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Open AccessArticle

Cherry and Fresh Market Tomatoes: Differences in Chemical, Morphological, and Sensory Traits and Their Implications for Consumer Acceptance

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Miquel Agustí Foundation, Campus del Baix Llobregat, Carrer Esteve Terrades 8, Edifici D4, 08860 Castelldefels, Spain
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Department of Agri-Food Engineering and Biotechnology, BarcelonaTech, Campus del Baix Llobregat, Polytechnic University of Catalonia (UPC), Carrer Esteve Terrades 8, Edifici D4, 08860 Castelldefels, Spain
*
Author to whom correspondence should be addressed.
Agronomy 2019, 9(1), 9; https://doi.org/10.3390/agronomy9010009
Received: 30 November 2018 / Revised: 25 December 2018 / Accepted: 28 December 2018 / Published: 29 December 2018
(This article belongs to the Special Issue Genetics and Genomics of Tomato and Solanaceae)
The tomato commercial groups cherry and fresh market, mainly classified by fruit size, have clearly segregated markets. We aimed to estimate the variation within and between these groups and to analyze factors that impact consumer acceptance. To this end, we studied the chemical profile (dry matter, sugars, acids) and fruit morphology (Tomato Analyzer) of 63 accessions grown in 2 environments (open air/soil culture; greenhouse/soilless culture). To identify traits underlying consumer preferences, we used a trained panel for quantitative descriptive sensory analyses and consumer surveys on a subset of genotypes. Our results confirm the higher content of reducing sugars (fructose, glucose), soluble solids, dry matter, and glutamic acid in the cherry group and the important effects of environment and genotype-by-environment interactions on fruit quality traits. The diversity within cherry for chemical composition is 1.4-fold to 2.1-fold that of fresh market. Differences in fruit morphological traits (weight, shoulder height, height/width relation) were highly related to fruit size, but no differences between groups were found for the internal structure of the fruit (locular relative content). Consumers value sweetness, glutamic acid, titratable acidity, and juiciness in cherry, and sweetness and taste intensity in the fresh market group. The implications for plant breeding are discussed. View Full-Text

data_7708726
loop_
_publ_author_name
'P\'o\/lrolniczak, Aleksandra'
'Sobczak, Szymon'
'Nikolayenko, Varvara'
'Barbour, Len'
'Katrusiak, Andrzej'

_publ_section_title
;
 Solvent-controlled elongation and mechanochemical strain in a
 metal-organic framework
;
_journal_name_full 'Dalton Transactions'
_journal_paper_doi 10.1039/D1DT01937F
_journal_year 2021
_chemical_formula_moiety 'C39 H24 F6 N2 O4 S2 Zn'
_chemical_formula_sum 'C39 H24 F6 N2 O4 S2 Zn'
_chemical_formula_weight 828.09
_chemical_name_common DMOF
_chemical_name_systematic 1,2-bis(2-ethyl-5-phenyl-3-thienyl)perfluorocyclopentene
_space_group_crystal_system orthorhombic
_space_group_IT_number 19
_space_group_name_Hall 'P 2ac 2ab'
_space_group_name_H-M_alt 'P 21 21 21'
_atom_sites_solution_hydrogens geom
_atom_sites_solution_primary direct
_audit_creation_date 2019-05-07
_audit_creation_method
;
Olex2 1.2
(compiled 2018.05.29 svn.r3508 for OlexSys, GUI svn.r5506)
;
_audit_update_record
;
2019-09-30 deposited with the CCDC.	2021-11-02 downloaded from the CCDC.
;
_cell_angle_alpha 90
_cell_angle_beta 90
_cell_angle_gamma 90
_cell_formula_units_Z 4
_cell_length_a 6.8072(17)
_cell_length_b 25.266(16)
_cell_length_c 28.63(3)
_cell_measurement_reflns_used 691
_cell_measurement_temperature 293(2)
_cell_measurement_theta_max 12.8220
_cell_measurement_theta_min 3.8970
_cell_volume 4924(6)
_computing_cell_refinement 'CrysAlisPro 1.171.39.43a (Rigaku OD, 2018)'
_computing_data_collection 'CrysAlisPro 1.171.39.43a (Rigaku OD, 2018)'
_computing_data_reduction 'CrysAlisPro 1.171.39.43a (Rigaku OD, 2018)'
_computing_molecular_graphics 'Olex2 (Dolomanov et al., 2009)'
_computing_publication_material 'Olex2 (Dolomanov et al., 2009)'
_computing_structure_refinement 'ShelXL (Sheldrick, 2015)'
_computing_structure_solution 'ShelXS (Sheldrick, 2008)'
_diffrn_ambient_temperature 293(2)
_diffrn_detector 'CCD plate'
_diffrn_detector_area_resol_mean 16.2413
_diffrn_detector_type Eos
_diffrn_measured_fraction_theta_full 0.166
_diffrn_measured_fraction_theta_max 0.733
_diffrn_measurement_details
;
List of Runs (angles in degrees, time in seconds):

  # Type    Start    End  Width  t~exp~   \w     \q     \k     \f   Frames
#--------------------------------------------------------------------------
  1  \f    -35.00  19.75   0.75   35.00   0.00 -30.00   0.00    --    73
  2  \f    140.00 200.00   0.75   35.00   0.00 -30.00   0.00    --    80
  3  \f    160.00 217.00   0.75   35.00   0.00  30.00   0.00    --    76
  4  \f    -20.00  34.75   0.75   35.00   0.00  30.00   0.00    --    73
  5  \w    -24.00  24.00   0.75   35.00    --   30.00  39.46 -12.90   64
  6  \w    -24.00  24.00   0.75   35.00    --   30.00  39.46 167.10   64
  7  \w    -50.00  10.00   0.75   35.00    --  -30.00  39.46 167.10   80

Keywords: Solanum lycopersicum L.; sensory analysis; plant breeding; genetic diversity; ripening mutant; genotype-by-environment interaction Solanum lycopersicum L.; sensory analysis; plant breeding; genetic diversity; ripening mutant; genotype-by-environment interaction
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MDPI and ACS Style

Casals, J.; Rivera, A.; Sabaté, J.; Romero del Castillo, R.; Simó, J. Cherry and Fresh Market Tomatoes: Differences in Chemical, Morphological, and Sensory Traits and Their Implications for Consumer Acceptance. Agronomy 2019, 9, 9. https://doi.org/10.3390/agronomy9010009

AMA Style

Casals J, Rivera A, Sabaté J, Romero del Castillo R, Simó J. Cherry and Fresh Market Tomatoes: Differences in Chemical, Morphological, and Sensory Traits and Their Implications for Consumer Acceptance. Agronomy. 2019; 9(1):9. https://doi.org/10.3390/agronomy9010009

Chicago/Turabian Style

Casals, Joan; Rivera, Ana; Sabaté, Josep; Romero del Castillo, Roser; Simó, Joan. 2019. "Cherry and Fresh Market Tomatoes: Differences in Chemical, Morphological, and Sensory Traits and Their Implications for Consumer Acceptance" Agronomy 9, no. 1: 9. https://doi.org/10.3390/agronomy9010009

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